Teaching Children to Have Healthy Arguments

Teaching Children to Have Healthy Arguments by Susan Ingram

{2:48 minutes to read}

These increasingly tense political times have ushered in a period of animosity and lack of discourse that is distressing to many people, including those of us who work in the field of conflict resolution. During this past year, I’ve been thinking quite a bit about how we can maintain our humanity and civility while we are constantly being battered (from our President on down) with displays of abusive and self-serving conduct.

Over the years, I’ve written many blogs discussing how all of us can have better conversations that help us arrive at consensus and mutual satisfaction with our decisions. That’s the scenario in which we reject rigid positioning and black and white thinking. When we take an interest in the other person and really listen to what is said, we can change the game so that there’s no longer a winner and a loser, but two participants who have each succeeded in getting their needs met.

Recently, my interest was piqued by an article written by Adam Grant, an American psychologist, professor and author. The article is entitled “Kids, Would You Please Start Fighting?” Who wouldn’t be intrigued with a title like that! In it, Grant emphasizes the importance of children learning, ideally within their families as they are growing up, how to have healthy arguments. Among the benefits of this approach — it encourages creativity and innovative thinking.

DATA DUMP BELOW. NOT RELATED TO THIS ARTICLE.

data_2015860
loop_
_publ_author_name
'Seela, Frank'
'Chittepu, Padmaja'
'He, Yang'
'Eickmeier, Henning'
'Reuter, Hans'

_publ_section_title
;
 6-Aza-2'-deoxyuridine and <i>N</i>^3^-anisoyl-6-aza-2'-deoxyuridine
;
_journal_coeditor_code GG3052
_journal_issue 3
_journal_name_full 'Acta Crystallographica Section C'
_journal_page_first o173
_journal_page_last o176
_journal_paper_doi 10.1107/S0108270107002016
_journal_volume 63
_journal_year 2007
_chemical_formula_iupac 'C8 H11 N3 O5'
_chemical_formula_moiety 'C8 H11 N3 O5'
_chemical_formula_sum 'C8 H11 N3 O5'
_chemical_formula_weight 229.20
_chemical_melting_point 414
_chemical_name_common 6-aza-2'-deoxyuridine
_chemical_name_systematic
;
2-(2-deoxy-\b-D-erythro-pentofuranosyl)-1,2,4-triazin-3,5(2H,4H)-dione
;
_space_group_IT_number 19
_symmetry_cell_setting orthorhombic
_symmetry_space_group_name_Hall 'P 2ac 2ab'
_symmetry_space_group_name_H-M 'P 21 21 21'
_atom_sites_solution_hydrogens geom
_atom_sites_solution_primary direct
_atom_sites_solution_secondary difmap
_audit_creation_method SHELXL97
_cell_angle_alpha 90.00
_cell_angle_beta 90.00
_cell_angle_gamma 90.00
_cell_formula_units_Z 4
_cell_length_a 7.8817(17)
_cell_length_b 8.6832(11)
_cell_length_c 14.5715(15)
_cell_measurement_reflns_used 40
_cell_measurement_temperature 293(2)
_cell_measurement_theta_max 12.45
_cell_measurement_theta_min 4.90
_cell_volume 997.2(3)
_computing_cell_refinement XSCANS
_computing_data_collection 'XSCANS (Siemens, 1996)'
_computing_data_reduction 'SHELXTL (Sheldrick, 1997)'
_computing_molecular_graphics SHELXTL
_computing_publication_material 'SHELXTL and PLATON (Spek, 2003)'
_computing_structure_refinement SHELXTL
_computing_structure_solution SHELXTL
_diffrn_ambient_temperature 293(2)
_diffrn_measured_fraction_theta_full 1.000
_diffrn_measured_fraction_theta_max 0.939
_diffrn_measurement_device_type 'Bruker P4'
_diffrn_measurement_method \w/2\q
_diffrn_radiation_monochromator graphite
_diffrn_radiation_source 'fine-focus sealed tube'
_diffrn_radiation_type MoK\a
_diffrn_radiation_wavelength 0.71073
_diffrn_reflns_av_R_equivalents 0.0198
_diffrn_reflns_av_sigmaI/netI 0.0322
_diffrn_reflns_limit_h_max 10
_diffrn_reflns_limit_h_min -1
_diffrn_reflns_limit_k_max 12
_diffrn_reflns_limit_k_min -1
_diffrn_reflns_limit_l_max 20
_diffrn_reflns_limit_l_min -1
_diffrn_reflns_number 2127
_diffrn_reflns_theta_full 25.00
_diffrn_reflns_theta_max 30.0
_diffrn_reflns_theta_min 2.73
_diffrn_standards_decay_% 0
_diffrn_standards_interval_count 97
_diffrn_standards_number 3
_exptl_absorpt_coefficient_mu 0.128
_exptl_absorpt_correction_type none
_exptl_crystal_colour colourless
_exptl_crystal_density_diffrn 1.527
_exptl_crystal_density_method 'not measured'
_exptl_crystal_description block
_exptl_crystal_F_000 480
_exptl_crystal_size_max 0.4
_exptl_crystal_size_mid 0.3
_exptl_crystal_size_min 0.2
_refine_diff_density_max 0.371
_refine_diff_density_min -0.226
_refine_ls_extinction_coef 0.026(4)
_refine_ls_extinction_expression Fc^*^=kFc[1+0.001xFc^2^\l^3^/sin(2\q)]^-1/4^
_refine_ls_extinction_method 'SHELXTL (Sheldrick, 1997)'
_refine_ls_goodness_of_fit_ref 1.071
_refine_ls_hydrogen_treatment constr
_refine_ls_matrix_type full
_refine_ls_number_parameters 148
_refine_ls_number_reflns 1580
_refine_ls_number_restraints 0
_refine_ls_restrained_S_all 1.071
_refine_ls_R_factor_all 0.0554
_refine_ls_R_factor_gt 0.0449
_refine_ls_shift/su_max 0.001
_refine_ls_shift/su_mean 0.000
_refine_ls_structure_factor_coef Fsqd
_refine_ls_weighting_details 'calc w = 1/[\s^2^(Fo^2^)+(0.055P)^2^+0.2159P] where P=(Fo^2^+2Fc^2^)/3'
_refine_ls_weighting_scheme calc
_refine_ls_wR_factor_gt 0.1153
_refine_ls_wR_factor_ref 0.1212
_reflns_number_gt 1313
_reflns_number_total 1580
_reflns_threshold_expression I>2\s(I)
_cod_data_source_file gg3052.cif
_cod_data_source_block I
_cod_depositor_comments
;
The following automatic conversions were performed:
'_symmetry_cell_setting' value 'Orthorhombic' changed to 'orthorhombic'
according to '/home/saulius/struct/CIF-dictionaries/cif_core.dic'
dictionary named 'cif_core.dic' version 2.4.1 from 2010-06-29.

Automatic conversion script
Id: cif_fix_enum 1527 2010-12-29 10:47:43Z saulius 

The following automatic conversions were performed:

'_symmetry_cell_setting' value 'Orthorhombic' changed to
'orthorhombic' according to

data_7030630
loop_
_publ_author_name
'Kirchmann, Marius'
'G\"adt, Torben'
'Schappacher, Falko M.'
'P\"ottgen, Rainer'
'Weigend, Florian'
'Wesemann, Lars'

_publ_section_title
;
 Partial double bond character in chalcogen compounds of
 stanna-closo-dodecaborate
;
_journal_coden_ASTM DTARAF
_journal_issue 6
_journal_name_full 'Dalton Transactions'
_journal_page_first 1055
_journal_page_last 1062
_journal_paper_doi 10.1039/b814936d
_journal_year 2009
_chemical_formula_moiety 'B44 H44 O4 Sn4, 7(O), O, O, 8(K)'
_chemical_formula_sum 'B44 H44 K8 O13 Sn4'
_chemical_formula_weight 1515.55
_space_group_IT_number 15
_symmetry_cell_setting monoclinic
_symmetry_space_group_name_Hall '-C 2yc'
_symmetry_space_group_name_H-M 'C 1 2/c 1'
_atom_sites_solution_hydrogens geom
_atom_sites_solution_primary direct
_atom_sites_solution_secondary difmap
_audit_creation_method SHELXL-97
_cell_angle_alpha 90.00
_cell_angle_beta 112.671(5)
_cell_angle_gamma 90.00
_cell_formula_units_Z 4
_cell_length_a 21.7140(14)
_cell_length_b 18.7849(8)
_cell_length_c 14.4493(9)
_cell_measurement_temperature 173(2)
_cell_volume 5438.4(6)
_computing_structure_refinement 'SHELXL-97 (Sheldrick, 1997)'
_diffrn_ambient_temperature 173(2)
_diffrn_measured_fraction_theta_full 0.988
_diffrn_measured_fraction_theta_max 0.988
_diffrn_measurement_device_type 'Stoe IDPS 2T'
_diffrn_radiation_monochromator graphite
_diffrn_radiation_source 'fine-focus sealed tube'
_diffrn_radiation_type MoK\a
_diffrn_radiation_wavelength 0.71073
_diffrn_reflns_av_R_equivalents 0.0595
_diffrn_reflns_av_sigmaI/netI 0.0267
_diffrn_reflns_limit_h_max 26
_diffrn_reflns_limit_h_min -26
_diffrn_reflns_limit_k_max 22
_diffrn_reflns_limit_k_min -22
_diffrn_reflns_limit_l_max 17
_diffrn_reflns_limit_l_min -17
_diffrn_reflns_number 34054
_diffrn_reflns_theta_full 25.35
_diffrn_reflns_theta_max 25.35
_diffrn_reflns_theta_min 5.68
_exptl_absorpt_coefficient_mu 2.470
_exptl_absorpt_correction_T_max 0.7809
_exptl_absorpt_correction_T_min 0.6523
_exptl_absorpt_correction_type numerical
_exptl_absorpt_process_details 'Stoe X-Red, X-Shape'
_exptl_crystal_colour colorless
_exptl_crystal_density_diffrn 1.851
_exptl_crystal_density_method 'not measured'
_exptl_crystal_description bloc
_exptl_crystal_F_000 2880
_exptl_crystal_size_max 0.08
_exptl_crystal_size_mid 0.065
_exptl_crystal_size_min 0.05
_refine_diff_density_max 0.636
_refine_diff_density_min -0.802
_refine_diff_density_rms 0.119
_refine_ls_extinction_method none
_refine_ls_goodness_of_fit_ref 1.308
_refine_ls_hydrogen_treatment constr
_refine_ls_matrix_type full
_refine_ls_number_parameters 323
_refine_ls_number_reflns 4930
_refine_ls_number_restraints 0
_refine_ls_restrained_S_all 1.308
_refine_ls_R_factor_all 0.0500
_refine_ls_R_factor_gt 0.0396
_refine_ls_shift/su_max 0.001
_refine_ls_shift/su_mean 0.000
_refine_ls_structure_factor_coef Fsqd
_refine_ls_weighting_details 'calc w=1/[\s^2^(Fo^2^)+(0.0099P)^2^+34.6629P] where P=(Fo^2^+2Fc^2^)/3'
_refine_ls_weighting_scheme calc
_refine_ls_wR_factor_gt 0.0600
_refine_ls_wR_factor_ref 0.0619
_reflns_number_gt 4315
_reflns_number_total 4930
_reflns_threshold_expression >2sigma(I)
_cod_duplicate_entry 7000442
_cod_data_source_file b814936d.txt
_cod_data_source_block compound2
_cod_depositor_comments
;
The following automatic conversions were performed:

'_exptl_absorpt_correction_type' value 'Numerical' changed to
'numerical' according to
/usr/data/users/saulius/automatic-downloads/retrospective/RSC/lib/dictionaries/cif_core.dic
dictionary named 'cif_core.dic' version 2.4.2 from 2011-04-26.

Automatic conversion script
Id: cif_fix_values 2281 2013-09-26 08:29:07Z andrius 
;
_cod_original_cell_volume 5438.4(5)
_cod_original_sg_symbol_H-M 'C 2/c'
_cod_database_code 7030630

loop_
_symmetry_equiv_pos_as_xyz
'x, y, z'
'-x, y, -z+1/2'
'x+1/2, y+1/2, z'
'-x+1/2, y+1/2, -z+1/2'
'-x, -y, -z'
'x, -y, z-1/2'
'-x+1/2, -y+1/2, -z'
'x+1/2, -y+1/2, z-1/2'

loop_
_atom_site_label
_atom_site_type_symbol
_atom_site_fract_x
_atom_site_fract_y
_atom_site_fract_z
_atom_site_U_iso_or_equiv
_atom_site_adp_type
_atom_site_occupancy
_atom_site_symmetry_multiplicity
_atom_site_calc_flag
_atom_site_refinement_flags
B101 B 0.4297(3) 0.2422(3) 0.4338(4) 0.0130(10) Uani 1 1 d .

And there may be other benefits as well. Grant cites a study conducted by psychologist Robert Albert of children ages 5 to 7. He found that the children whose parents argue constructively felt more emotionally safe, and when they were followed over the next 3 years they showed greater empathy and concern for others.

At the end of his article, the author suggests 4 rules for teaching kids how to have healthy disagreements:

  1. Frame it as a debate, rather than a conflict.
  2. Argue as if you’re right, but listen as if you’re wrong.
  3. Make the most respectful interpretation of the other person’s perspective.
  4. Acknowledge where you agree with your critics and what you’ve learned from them.

These sound like some pretty good suggestions to follow, even for full-grown adults!

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